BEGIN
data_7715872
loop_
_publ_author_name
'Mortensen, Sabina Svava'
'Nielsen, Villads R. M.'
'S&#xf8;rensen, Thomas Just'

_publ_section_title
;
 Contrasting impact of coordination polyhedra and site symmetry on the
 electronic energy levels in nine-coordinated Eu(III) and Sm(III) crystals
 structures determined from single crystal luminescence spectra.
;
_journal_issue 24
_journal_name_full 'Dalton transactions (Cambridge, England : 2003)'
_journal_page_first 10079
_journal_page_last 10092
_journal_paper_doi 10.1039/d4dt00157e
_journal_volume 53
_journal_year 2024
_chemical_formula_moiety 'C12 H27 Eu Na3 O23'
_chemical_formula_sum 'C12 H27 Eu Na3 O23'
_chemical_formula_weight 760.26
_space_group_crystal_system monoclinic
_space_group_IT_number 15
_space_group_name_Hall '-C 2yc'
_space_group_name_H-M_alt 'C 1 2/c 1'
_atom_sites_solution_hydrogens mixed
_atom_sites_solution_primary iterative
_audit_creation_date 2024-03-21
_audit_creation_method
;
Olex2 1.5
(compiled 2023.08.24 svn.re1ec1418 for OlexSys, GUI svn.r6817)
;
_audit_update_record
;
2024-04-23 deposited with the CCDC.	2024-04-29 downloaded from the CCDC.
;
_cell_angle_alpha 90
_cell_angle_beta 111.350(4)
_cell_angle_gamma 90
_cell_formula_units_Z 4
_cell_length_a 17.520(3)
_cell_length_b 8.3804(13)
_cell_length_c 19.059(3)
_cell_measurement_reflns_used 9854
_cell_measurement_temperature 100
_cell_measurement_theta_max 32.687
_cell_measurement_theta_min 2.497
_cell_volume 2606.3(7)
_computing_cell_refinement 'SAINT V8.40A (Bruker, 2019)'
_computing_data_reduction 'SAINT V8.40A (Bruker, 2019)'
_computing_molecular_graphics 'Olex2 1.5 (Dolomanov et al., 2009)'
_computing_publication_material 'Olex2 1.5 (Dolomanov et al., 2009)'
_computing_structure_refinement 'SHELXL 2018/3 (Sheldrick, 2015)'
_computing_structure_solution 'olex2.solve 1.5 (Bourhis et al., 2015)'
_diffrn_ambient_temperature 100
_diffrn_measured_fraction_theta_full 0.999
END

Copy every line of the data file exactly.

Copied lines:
data_7715872
loop_
_publ_author_name
'Mortensen, Sabina Svava'
'Nielsen, Villads R. M.'
'S&#xf8;rensen, Thomas Just'

_publ_section_title
;
 Contrasting impact of coordination polyhedra and site symmetry on the
 electronic energy levels in nine-coordinated Eu(III) and Sm(III) crystals
 structures determined from single crystal luminescence spectra.
;
_journal_issue 24
_journal_name_full 'Dalton transactions (Cambridge, England : 2003)'
_journal_page_first 10079
_journal_page_last 10092
_journal_paper_doi 10.1039/d4dt00157e
_journal_volume 53
_journal_year 2024
_chemical_formula_moiety 'C12 H27 Eu Na3 O23'
_chemical_formula_sum 'C12 H27 Eu Na3 O23'
_chemical_formula_weight 760.26
_space_group_crystal_system monoclinic
_space_group_IT_number 15
_space_group_name_Hall '-C 2yc'
_space_group_name_H-M_alt 'C 1 2/c 1'
_atom_sites_solution_hydrogens mixed
_atom_sites_solution_primary iterative
_audit_creation_date 2024-03-21
_audit_creation_method
;
Olex2 1.5
(compiled 2023.08.24 svn.re1ec1418 for OlexSys, GUI svn.r6817)
;
_audit_update_record
;
2024-04-23 deposited with the CCDC.	2024-04-29 downloaded from the CCDC.
;
_cell_angle_alpha 90
_cell_angle_beta 111.350(4)
_cell_angle_gamma 90
_cell_formula_units_Z 4
_cell_length_a 17.520(3)
_cell_length_b 8.3804(13)
_cell_length_c 19.059(3)
_cell_measurement_reflns_used 9854
_cell_measurement_temperature 100
_cell_measurement_theta_max 32.687
_cell_measurement_theta_min 2.497
_cell_volume 2606.3(7)
_computing_cell_refinement 'SAINT V8.40A (Bruker, 2019)'
_computing_data_reduction 'SAINT V8.40A (Bruker, 2019)'
_computing_molecular_graphics 'Olex2 1.5 (Dolomanov et al., 2009)'
_computing_publication_material 'Olex2 1.5 (Dolomanov et al., 2009)'
_computing_structure_refinement 'SHELXL 2018/3 (Sheldrick, 2015)'
_computing_structure_solution 'olex2.solve 1.5 (Bourhis et al., 2015)'
_diffrn_ambient_temperature 100
_diffrn_measured_fraction_theta_full 0.999